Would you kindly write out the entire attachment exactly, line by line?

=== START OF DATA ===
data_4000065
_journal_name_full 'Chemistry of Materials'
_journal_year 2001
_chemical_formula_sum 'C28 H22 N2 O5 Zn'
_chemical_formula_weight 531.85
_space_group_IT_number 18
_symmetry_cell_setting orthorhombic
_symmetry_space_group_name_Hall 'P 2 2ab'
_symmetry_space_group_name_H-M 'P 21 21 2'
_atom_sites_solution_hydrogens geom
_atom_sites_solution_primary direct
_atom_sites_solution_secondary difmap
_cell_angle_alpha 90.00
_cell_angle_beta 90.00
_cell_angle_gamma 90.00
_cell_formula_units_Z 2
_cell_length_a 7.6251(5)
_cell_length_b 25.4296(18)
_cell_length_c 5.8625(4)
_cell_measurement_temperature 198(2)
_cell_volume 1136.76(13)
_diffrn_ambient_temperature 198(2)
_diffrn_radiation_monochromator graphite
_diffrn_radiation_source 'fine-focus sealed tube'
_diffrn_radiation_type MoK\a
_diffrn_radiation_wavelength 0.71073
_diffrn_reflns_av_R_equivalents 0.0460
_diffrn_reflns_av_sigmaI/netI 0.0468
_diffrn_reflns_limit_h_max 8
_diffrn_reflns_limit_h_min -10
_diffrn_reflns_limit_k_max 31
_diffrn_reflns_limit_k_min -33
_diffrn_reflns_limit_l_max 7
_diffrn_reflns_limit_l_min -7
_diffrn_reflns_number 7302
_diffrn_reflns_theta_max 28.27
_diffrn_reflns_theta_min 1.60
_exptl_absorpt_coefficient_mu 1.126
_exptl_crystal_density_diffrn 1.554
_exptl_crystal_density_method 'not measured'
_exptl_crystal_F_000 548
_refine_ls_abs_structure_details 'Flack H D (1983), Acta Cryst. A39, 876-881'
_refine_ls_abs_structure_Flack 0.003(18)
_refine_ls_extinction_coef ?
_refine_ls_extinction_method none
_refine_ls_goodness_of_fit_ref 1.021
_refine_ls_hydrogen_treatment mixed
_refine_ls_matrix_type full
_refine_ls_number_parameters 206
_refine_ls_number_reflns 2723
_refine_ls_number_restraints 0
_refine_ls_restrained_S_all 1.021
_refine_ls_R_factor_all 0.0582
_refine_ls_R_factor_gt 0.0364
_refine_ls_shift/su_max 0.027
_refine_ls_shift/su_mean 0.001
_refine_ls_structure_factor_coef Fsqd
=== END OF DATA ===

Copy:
data_4000065
_journal_name_full 'Chemistry of Materials'
_journal_year 2001
_chemical_formula_sum 'C28 H22 N2 O5 Zn'
_chemical_formula_weight 531.85
_space_group_IT_number 18
_symmetry_cell_setting orthorhombic
_symmetry_space_group_name_Hall 'P 2 2ab'
_symmetry_space_group_name_H-M 'P 21 21 2'
_atom_sites_solution_hydrogens geom
_atom_sites_solution_primary direct
_atom_sites_solution_secondary difmap
_cell_angle_alpha 90.00
_cell_angle_beta 90.00
_cell_angle_gamma 90.00
_cell_formula_units_Z 2
_cell_length_a 7.6251(5)
_cell_length_b 25.4296(18)
_cell_length_c 5.8625(4)
_cell_measurement_temperature 198(2)
_cell_volume 1136.76(13)
_diffrn_ambient_temperature 198(2)
_diffrn_radiation_monochromator graphite
_diffrn_radiation_source 'fine-focus sealed tube'
_diffrn_radiation_type MoK\a
_diffrn_radiation_wavelength 0.71073
_diffrn_reflns_av_R_equivalents 0.0460
_diffrn_reflns_av_sigmaI/netI 0.0468
_diffrn_reflns_limit_h_max 8
_diffrn_reflns_limit_h_min -10
_diffrn_reflns_limit_k_max 31
_diffrn_reflns_limit_k_min -33
_diffrn_reflns_limit_l_max 7
_diffrn_reflns_limit_l_min -7
_diffrn_reflns_number 7302
_diffrn_reflns_theta_max 28.27
_diffrn_reflns_theta_min 1.60
_exptl_absorpt_coefficient_mu 1.126
_exptl_crystal_density_diffrn 1.554
_exptl_crystal_density_method 'not measured'
_exptl_crystal_F_000 548
_refine_ls_abs_structure_details 'Flack H D (1983), Acta Cryst. A39, 876-881'
_refine_ls_abs_structure_Flack 0.003(18)
_refine_ls_extinction_coef ?
_refine_ls_extinction_method none
_refine_ls_goodness_of_fit_ref 1.021
_refine_ls_hydrogen_treatment mixed
_refine_ls_matrix_type full
_refine_ls_number_parameters 206
_refine_ls_number_reflns 2723
_refine_ls_number_restraints 0
_refine_ls_restrained_S_all 1.021
_refine_ls_R_factor_all 0.0582
_refine_ls_R_factor_gt 0.0364
_refine_ls_shift/su_max 0.027
_refine_ls_shift/su_mean 0.001
_refine_ls_structure_factor_coef Fsqd